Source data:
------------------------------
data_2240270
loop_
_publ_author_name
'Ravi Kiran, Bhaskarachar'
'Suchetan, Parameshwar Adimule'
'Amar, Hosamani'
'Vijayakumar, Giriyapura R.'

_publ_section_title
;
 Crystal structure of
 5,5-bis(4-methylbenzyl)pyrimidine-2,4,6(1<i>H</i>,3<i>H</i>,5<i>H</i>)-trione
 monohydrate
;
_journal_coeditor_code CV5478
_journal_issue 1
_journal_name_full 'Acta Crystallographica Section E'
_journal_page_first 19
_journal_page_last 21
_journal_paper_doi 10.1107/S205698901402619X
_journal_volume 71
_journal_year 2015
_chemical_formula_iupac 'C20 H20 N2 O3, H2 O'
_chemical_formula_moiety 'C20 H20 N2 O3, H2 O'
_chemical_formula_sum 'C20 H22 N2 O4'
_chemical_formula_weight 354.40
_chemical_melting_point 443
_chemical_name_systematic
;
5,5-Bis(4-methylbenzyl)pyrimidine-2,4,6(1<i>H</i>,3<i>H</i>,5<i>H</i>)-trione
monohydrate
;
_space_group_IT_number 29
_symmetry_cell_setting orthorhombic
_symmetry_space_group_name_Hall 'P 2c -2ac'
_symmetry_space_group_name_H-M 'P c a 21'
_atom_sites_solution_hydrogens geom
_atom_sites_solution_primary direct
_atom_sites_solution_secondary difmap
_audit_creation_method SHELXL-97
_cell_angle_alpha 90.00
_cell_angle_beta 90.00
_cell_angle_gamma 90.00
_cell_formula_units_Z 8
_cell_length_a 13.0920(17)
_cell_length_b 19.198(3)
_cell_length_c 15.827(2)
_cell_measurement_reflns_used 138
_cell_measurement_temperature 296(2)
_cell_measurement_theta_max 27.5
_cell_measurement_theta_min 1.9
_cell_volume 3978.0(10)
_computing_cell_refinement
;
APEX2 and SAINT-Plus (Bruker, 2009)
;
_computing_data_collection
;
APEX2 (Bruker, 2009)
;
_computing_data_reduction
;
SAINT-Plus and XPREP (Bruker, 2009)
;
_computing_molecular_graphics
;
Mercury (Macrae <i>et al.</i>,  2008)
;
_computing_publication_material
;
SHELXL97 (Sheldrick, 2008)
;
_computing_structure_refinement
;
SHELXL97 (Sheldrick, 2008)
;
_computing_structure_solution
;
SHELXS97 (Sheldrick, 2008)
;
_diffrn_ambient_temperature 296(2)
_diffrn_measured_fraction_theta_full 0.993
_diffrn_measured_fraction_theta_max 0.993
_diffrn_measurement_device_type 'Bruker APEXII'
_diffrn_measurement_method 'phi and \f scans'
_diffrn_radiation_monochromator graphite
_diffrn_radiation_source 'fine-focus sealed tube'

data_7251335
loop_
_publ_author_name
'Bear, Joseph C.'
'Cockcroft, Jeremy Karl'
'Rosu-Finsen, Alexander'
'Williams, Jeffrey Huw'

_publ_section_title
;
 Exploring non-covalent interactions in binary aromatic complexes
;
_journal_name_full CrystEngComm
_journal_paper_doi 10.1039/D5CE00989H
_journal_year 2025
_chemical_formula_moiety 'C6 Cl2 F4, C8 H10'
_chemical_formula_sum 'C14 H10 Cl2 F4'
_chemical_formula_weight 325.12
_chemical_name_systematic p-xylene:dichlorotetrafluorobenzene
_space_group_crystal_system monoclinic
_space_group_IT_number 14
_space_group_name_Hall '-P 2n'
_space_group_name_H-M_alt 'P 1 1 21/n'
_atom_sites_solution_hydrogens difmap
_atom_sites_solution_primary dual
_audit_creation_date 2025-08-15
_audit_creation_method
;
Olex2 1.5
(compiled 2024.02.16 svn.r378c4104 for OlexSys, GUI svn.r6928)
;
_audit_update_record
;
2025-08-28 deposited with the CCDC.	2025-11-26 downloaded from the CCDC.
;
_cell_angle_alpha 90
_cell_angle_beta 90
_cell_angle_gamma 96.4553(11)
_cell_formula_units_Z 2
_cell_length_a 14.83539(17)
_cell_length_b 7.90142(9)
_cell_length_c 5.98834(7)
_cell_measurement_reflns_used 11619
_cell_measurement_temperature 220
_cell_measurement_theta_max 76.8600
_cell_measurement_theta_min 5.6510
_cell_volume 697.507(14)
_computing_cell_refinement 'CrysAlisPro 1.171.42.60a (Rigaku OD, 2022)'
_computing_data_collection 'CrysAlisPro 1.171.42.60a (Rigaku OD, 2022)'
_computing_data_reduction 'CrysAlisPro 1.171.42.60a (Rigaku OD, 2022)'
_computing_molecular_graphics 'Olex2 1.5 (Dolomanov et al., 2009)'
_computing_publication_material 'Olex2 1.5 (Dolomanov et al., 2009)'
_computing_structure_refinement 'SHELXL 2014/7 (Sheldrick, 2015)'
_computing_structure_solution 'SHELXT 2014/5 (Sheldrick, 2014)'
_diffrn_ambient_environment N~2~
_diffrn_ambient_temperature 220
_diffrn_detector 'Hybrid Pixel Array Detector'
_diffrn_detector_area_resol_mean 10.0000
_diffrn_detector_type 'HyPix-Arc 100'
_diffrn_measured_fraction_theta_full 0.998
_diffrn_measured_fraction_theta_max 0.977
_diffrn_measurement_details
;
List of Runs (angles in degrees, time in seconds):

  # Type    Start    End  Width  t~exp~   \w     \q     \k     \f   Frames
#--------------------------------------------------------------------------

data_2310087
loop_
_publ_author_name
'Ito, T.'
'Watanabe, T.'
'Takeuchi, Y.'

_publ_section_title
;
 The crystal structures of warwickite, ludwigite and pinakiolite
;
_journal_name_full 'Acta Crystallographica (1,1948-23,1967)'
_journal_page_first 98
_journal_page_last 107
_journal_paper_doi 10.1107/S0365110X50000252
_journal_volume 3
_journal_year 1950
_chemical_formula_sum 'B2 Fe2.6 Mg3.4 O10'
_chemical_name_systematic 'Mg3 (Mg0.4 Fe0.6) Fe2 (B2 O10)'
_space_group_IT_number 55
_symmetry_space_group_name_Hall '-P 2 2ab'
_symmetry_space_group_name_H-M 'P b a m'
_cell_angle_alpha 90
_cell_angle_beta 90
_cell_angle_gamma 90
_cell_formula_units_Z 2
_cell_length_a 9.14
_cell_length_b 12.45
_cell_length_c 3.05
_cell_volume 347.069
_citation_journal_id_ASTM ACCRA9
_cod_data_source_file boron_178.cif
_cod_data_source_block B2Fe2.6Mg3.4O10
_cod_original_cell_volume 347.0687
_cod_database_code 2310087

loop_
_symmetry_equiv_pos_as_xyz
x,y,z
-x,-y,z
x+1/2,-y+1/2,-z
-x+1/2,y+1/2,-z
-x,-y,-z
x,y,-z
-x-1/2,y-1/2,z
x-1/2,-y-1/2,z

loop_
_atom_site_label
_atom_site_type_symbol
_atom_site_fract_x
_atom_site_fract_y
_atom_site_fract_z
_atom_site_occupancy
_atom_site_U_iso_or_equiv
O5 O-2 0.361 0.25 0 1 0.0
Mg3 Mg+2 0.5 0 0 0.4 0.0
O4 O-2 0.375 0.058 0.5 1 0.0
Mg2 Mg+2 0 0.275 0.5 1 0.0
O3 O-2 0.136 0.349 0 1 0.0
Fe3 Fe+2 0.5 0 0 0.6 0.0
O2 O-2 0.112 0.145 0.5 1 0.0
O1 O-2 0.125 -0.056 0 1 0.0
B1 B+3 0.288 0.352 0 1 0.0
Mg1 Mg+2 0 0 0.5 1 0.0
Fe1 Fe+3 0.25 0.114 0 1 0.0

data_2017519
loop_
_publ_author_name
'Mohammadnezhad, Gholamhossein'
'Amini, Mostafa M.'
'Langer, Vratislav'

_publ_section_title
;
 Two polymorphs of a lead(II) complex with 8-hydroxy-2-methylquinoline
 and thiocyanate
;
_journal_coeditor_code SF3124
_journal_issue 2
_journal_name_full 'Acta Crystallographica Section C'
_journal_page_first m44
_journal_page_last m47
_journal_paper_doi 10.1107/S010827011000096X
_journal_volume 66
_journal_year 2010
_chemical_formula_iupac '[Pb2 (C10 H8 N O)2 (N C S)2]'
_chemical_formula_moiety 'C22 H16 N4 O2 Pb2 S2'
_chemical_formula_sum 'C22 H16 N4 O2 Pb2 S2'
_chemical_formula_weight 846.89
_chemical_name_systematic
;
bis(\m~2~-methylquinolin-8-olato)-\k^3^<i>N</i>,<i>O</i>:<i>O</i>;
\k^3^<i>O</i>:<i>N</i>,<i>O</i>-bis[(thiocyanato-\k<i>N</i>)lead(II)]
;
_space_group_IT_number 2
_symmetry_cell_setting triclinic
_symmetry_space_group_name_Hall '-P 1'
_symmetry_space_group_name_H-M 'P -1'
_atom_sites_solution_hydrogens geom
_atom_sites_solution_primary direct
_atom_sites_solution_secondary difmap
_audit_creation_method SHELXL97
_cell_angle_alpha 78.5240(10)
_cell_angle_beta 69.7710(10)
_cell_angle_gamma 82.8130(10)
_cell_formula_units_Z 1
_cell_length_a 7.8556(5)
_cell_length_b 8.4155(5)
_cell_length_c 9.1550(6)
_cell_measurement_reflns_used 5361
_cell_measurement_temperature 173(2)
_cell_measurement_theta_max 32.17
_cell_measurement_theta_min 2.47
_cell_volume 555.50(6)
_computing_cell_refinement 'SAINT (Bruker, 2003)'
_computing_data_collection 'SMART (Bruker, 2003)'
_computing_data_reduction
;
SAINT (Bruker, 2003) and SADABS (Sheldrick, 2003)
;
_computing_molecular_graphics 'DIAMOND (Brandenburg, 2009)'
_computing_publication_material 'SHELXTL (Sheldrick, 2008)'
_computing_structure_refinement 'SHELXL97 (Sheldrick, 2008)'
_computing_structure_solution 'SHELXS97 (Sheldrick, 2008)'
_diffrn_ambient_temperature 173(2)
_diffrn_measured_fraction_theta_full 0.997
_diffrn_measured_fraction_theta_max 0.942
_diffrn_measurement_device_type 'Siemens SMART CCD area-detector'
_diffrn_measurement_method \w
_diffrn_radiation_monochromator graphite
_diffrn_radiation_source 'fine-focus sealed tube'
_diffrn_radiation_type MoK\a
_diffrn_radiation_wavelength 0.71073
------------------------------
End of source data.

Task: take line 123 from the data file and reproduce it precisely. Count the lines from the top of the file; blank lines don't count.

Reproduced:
_cell_angle_gamma 96.4553(11)